WIL­SON

The Daily Telegraph - Review - - COVER STORY -

from be­ing “a white-haired Scot­tish man”, you cut her some slack. Duck­ing, div­ing and flap­ping her arms, she had the charm of an Art­ful Dodger: “I’ve got a plan! Well, I will ’ave by the time we get to the top… It’s a work in progress. But so’s life!” Her digs at in­sti­tu­tional drab­ness (“A&E? I won’t go any­where that’s just let­ters”) felt like a cause that needs a prime time cham­pion, and only once did she slip into lec­ture mode (“only id­iots carry knives”).

Whit­taker smithed a new screw­driver out of scrap me­tal (“now with added Sh­effield steel!”), which seemed so easy that I worry for the fu­ture of the se­ries now there’s no scope for a plot in which she is with­out one. With it, she un­masked what had hatched from the gar­lic bulb: an old-school alien with a thespy voice, rub­ber skin stud­ded with warts and the teeth of his vic­tims, and a name that sounded like “Tim Shaw”.

Tim Shaw had a lu­di­crous weapon: a bomb that could melt DNA, de­picted with brazen cheap­ness as a spot of torch­light on the vic­tim’s col­lar­bone, and rep­re­sen­ta­tive of the swash­buck­ling vague­ness with which the science side of things was han­dled. And that’s the prob­lem. As science fic­tion, Doc­tor Who doesn’t get more pro­found the more you think about it, and to de­light in the sheer rub­ber­i­ness of it in­stead, you have to be hold­ing it at one re­move of irony, which is tir­ing. What mat­ters more is that, in its good­na­tured daft­ness, it is quite un­like any­thing else on tele­vi­sion. I’m very glad it ex­ists.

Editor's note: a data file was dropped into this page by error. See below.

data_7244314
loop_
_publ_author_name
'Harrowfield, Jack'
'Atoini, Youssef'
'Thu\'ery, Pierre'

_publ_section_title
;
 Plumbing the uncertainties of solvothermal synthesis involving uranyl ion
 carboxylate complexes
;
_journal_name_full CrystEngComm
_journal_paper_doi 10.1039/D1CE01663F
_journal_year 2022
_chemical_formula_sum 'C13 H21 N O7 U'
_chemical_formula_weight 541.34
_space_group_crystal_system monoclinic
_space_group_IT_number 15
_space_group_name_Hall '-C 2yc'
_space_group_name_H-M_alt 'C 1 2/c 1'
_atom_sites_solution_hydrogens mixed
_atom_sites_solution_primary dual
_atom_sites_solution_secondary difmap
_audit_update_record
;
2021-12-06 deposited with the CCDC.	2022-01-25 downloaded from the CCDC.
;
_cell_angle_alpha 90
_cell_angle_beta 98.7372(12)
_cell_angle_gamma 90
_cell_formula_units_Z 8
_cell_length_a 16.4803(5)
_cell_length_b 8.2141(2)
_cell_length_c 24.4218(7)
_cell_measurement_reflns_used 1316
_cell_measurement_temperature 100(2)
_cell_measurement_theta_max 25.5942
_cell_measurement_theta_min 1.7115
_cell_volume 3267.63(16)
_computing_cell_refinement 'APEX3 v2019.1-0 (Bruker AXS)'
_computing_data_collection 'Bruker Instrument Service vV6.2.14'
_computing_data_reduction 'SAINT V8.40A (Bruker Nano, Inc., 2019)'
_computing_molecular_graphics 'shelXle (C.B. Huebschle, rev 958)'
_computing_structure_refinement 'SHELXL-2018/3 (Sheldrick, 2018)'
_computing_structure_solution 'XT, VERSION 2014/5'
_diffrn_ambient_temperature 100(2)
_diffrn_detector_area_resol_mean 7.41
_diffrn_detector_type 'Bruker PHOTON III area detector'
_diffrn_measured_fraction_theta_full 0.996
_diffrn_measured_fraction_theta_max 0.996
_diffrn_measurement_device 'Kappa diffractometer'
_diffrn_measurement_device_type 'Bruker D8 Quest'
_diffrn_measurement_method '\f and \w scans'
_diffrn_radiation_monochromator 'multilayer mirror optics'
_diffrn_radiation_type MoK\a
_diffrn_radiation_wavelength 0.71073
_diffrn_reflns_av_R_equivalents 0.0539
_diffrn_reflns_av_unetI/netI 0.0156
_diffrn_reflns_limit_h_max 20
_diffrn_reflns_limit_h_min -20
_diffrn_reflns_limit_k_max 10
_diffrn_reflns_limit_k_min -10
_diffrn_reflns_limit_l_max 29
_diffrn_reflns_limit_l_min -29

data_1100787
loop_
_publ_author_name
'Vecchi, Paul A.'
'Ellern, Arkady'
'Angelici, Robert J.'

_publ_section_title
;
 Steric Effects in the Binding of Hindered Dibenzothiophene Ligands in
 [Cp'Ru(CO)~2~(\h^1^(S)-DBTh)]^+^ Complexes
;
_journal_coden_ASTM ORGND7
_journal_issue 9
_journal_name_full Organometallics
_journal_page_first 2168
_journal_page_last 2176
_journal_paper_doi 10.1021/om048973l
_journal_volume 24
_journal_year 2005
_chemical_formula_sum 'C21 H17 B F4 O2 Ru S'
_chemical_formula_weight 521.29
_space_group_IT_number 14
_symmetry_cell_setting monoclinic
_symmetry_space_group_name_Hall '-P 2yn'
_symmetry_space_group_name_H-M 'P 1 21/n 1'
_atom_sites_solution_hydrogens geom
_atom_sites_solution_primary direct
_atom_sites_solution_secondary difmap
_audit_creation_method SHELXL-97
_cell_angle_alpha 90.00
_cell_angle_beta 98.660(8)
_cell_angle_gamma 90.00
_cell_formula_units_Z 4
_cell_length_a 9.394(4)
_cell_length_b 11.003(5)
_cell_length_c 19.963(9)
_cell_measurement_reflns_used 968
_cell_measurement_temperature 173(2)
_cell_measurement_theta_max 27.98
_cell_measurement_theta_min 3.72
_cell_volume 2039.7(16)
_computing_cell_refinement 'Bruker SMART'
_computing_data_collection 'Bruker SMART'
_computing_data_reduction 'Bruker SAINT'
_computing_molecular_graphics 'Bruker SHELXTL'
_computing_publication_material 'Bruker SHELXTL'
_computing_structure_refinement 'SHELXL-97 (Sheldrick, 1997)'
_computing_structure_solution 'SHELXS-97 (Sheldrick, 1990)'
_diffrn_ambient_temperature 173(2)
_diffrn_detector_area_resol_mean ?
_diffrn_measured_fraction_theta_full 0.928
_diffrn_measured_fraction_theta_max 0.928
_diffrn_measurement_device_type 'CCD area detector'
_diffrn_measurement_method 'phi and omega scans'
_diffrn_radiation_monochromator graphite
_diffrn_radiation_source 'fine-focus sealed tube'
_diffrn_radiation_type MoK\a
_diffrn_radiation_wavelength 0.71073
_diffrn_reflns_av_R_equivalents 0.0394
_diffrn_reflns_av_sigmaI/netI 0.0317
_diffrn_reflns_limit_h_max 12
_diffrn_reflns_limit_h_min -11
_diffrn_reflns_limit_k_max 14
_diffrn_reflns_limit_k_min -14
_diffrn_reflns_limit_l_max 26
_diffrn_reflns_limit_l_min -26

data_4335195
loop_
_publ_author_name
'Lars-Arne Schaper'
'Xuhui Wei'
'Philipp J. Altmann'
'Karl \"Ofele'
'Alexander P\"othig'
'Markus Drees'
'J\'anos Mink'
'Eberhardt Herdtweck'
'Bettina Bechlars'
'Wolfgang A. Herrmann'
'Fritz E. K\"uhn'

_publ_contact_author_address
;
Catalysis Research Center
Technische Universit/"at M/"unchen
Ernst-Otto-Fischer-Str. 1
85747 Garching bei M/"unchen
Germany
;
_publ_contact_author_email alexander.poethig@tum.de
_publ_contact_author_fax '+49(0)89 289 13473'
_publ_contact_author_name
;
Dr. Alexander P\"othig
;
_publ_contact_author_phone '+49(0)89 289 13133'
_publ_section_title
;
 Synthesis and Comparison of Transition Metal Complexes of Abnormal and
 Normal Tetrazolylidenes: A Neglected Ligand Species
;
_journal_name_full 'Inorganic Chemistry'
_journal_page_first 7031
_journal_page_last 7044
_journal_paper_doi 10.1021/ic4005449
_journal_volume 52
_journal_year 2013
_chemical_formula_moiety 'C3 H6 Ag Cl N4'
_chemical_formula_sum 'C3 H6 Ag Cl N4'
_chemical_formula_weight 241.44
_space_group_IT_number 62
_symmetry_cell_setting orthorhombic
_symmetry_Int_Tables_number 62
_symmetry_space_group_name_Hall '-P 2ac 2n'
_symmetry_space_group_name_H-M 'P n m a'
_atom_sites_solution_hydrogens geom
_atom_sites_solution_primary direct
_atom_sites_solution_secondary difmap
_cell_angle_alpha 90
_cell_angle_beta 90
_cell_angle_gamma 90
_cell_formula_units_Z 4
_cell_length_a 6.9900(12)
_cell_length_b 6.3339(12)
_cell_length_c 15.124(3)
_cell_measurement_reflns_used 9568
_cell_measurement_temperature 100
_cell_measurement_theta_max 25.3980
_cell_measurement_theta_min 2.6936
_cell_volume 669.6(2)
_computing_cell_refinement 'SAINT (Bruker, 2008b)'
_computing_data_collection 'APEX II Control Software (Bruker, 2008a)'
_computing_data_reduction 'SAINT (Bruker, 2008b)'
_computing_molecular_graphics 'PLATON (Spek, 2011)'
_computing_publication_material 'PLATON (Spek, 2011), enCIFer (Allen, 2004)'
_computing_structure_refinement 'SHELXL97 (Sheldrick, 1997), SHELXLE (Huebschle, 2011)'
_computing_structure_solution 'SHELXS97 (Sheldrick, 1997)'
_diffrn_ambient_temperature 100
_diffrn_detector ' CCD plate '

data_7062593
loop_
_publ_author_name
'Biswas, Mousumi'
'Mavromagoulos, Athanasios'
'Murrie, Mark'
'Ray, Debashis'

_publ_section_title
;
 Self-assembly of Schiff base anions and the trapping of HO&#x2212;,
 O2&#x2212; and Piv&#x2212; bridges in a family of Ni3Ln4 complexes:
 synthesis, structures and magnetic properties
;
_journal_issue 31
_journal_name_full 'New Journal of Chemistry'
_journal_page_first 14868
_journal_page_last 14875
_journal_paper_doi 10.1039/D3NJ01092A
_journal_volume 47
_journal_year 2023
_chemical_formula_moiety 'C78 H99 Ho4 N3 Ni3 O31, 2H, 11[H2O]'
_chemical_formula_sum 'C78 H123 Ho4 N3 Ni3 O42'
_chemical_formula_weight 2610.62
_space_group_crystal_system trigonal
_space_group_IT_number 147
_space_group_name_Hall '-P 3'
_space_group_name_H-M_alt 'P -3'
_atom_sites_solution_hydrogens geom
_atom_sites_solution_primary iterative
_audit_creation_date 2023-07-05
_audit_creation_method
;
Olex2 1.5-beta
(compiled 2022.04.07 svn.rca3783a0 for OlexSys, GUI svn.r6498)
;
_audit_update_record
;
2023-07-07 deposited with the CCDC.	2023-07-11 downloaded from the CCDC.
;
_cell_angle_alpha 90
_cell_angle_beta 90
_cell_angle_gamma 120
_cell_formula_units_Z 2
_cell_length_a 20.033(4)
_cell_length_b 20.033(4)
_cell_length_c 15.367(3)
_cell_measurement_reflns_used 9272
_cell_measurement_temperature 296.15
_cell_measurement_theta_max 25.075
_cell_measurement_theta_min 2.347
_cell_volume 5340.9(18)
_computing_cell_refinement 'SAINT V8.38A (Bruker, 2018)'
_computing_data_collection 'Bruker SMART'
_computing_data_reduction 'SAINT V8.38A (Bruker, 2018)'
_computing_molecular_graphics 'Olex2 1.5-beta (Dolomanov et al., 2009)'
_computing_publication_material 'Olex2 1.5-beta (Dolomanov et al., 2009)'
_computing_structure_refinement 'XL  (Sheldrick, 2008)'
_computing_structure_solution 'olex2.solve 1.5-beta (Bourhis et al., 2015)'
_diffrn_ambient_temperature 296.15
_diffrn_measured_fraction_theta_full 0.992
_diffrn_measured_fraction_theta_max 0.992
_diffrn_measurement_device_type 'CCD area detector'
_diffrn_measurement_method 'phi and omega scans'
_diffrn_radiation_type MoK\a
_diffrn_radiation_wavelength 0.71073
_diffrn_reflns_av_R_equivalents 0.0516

While Doc­tor Who left me un­clear on how to make my own sonic screw­driver, Imag­ine… Hock­ney, the Queen and the Royal Pe­cu­liar, about the new win­dow in West­min­ster Abbey, was a bril­liant feast of prac­ti­cal in­for­ma­tion about stained glass. We saw how David Hock­ney’s iPad draw­ing was scaled up to a full, 29ft-high car­toon, with lead lines to mimic his strokes, into which was slot­ted glass cooked to new recipes to cre­ate Hock­ney’s pop colours.

Hock­ney has al­ways been good at tele­vi­sion, and in his con­ver­sa­tions with Alan Yen­tob, even though he seemed old and stooped, he had it down pat, with un­fussy gen­er­al­i­sa­tions that made the mind-bend­ing prob­lems of per­cep­tion seem sim­ple, and left Yen­tob flail­ing. He also deftly re­fused to say any­thing in­flam­ma­tory about his new pa­tron, the Queen (whom he once re­fused to paint), say­ing to Yen­tob, with a sharp look, “She has mar­vel­lous skin.” Later, “I sup­pose she now wants morn­ings in bed.”

In short, he’s an old hand, but his charm is that he al­ways knows he has more to learn. It felt mo­men­tous to watch Hock­ney re­alise, in the Abbey, that his win­dow would still be here in “a few hun­dred years, when all my other works might be dust”.

Ben Lawrence is away

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